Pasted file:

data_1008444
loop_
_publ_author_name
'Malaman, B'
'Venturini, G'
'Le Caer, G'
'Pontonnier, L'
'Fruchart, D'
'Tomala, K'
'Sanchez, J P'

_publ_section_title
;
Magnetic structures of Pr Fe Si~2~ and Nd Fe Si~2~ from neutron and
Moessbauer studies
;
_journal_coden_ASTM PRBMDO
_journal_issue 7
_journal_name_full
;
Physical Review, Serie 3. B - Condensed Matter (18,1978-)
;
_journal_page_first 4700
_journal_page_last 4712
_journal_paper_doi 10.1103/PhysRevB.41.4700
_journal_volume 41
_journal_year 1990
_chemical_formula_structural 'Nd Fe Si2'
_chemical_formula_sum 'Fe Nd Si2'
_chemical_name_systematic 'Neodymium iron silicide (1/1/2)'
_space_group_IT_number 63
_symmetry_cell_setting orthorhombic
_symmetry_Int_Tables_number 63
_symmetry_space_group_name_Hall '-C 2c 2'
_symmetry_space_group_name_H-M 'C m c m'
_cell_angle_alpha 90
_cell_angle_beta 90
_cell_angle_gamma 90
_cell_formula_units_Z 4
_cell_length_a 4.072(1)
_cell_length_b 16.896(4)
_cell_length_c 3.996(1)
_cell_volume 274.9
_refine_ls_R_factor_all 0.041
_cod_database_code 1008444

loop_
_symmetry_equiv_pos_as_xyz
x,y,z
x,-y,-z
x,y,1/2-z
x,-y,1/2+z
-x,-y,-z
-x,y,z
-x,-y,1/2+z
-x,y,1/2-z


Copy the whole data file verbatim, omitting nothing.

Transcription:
data_1008444
loop_
_publ_author_name
'Malaman, B'
'Venturini, G'
'Le Caer, G'
'Pontonnier, L'
'Fruchart, D'
'Tomala, K'
'Sanchez, J P'

_publ_section_title
;
Magnetic structures of Pr Fe Si~2~ and Nd Fe Si~2~ from neutron and
Moessbauer studies
;
_journal_coden_ASTM PRBMDO
_journal_issue 7
_journal_name_full
;
Physical Review, Serie 3. B - Condensed Matter (18,1978-)
;
_journal_page_first 4700
_journal_page_last 4712
_journal_paper_doi 10.1103/PhysRevB.41.4700
_journal_volume 41
_journal_year 1990
_chemical_formula_structural 'Nd Fe Si2'
_chemical_formula_sum 'Fe Nd Si2'
_chemical_name_systematic 'Neodymium iron silicide (1/1/2)'
_space_group_IT_number 63
_symmetry_cell_setting orthorhombic
_symmetry_Int_Tables_number 63
_symmetry_space_group_name_Hall '-C 2c 2'
_symmetry_space_group_name_H-M 'C m c m'
_cell_angle_alpha 90
_cell_angle_beta 90
_cell_angle_gamma 90
_cell_formula_units_Z 4
_cell_length_a 4.072(1)
_cell_length_b 16.896(4)
_cell_length_c 3.996(1)
_cell_volume 274.9
_refine_ls_R_factor_all 0.041
_cod_database_code 1008444

loop_
_symmetry_equiv_pos_as_xyz
x,y,z
x,-y,-z
x,y,1/2-z
x,-y,1/2+z
-x,-y,-z
-x,y,z
-x,-y,1/2+z
-x,y,1/2-z